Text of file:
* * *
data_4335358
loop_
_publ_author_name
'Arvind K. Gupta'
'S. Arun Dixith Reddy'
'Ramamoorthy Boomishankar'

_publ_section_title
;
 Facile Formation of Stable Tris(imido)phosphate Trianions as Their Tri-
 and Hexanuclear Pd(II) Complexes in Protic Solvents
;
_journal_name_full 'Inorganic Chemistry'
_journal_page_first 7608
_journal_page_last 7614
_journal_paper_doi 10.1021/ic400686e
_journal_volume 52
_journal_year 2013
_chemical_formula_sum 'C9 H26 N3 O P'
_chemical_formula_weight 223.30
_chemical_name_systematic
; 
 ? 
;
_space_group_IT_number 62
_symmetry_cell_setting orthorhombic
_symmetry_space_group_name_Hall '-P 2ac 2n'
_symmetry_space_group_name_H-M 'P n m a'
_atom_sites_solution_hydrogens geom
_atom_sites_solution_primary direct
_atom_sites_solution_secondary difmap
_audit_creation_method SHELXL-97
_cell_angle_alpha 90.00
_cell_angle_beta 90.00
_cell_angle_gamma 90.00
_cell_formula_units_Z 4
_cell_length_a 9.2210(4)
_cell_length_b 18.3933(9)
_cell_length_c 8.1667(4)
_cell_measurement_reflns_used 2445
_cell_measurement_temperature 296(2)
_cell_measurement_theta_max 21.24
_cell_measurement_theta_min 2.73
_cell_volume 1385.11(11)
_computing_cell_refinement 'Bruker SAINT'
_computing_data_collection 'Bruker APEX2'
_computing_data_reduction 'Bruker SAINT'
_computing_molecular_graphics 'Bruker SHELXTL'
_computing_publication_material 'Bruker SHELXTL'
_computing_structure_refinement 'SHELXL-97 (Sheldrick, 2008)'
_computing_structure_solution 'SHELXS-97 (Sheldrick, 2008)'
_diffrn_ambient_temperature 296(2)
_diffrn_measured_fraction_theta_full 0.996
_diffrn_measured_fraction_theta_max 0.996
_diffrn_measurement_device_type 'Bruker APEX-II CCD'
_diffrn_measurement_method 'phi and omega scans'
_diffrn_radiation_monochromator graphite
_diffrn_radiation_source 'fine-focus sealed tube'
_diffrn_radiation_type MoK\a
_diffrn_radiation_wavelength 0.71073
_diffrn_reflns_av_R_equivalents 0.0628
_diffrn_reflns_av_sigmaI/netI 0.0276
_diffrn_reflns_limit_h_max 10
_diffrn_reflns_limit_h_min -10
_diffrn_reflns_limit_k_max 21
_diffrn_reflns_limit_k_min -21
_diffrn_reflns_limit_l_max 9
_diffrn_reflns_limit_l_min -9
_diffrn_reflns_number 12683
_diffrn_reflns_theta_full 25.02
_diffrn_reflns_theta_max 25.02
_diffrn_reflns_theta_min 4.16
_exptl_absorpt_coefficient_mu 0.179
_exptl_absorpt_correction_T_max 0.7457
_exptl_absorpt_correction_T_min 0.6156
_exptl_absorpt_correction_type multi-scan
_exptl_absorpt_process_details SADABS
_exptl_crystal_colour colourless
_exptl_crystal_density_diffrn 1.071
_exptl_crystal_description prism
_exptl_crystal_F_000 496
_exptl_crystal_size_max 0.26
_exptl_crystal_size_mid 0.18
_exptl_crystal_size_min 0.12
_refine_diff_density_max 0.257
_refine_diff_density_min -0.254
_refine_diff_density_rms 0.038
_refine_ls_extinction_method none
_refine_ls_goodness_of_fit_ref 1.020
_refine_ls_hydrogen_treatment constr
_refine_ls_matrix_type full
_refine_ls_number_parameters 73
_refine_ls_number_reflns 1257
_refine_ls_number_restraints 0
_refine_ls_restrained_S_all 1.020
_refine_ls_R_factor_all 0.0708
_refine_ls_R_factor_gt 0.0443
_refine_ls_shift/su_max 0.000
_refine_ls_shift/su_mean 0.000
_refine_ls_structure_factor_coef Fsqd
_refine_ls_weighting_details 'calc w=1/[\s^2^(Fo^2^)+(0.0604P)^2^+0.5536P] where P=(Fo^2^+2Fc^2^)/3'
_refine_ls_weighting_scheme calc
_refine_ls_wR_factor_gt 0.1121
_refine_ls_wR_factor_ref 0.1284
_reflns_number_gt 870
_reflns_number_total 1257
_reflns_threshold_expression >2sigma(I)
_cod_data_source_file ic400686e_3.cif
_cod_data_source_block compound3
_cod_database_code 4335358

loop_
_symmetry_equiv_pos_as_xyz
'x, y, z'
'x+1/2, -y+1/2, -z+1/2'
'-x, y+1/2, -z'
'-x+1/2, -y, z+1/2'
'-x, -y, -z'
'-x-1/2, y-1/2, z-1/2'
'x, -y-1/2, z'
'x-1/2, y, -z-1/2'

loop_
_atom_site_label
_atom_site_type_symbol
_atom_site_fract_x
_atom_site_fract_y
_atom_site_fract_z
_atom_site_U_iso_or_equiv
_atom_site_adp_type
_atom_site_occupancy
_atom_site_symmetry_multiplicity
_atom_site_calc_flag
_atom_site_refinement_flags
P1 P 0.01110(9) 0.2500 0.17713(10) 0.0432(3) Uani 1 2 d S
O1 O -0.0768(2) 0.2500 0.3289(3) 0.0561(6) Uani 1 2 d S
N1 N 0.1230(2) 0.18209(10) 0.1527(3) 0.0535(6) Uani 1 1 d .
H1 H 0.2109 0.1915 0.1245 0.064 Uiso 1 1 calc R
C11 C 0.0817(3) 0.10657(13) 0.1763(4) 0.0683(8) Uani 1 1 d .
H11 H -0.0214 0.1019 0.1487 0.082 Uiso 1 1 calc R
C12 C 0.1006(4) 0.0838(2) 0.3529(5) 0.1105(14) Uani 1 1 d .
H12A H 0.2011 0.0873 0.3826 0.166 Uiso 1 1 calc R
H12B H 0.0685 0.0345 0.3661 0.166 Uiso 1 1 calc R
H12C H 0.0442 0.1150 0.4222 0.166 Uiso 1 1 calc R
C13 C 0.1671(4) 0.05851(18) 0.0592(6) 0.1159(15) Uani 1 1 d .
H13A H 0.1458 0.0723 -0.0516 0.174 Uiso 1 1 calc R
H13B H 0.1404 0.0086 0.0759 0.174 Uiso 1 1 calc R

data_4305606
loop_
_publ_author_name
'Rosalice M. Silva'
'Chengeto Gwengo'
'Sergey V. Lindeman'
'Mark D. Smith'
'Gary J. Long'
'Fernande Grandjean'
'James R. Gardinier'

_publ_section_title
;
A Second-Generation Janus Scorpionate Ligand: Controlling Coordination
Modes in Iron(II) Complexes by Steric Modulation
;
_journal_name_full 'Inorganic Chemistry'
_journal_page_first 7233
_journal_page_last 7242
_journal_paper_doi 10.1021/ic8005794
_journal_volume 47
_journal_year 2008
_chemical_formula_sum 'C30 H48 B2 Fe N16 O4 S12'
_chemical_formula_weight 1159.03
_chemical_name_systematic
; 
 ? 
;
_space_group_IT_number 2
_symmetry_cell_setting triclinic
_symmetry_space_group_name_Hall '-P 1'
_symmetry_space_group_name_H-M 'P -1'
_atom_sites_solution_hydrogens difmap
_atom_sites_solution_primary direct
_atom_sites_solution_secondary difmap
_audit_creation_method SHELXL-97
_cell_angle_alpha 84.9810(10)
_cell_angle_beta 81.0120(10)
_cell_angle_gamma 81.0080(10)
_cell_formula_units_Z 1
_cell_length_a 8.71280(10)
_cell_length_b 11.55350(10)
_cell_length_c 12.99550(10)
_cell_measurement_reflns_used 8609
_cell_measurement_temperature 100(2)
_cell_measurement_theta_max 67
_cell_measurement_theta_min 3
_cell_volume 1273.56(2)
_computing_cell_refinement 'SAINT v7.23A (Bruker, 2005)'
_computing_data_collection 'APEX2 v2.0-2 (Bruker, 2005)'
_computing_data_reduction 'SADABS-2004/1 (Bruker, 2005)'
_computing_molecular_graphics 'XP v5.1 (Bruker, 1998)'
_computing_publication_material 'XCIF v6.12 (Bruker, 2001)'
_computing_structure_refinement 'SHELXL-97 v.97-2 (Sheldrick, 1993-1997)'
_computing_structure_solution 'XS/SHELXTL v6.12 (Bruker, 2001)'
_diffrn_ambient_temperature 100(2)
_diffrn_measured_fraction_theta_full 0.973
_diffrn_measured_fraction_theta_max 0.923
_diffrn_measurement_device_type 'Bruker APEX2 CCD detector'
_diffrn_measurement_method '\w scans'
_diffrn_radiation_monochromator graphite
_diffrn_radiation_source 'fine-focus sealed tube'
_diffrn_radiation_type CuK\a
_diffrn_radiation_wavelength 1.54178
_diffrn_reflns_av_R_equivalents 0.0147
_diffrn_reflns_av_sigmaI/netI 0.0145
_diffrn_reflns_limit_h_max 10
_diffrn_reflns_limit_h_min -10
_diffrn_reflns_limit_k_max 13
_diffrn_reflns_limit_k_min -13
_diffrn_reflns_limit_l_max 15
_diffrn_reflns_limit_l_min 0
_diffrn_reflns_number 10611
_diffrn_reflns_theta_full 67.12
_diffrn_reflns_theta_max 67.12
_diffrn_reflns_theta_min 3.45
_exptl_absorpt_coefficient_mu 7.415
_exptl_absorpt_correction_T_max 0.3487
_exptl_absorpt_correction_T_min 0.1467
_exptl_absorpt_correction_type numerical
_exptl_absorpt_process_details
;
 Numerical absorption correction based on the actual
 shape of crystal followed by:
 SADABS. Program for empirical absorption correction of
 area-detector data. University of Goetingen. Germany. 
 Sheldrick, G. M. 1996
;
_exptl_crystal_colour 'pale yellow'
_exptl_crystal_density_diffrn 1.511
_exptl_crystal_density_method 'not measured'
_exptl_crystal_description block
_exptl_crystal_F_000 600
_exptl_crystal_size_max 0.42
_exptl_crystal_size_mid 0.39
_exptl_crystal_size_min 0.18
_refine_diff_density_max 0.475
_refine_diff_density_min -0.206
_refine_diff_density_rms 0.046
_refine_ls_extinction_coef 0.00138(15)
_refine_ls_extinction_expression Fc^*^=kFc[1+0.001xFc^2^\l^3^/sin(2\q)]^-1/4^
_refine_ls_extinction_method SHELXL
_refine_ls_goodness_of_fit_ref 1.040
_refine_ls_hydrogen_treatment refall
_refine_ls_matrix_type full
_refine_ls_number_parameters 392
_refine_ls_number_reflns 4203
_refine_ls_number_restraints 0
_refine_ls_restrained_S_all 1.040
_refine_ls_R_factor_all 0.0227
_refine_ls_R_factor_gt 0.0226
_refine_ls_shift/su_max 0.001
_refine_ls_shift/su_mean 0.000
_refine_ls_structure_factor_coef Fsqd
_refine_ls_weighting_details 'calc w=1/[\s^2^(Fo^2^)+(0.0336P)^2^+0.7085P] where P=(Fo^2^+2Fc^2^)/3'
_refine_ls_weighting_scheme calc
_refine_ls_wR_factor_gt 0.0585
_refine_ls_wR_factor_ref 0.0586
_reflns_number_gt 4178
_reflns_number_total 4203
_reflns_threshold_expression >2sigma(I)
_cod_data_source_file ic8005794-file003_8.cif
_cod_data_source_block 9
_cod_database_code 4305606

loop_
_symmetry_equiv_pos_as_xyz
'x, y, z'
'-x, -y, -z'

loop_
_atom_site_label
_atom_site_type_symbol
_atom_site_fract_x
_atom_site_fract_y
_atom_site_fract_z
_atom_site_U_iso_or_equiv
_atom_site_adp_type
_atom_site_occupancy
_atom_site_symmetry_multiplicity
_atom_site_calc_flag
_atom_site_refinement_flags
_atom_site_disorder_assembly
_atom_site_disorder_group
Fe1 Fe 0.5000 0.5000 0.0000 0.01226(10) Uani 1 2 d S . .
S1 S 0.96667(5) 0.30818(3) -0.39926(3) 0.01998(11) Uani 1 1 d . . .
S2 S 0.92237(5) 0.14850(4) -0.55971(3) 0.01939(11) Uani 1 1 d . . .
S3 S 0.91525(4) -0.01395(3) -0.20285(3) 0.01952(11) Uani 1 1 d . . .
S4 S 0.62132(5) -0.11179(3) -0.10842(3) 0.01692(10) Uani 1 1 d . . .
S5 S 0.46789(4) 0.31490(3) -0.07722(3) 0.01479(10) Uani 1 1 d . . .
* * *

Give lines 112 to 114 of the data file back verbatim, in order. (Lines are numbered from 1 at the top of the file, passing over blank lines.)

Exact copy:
'x, y, z'
'x+1/2, -y+1/2, -z+1/2'
'-x, y+1/2, -z'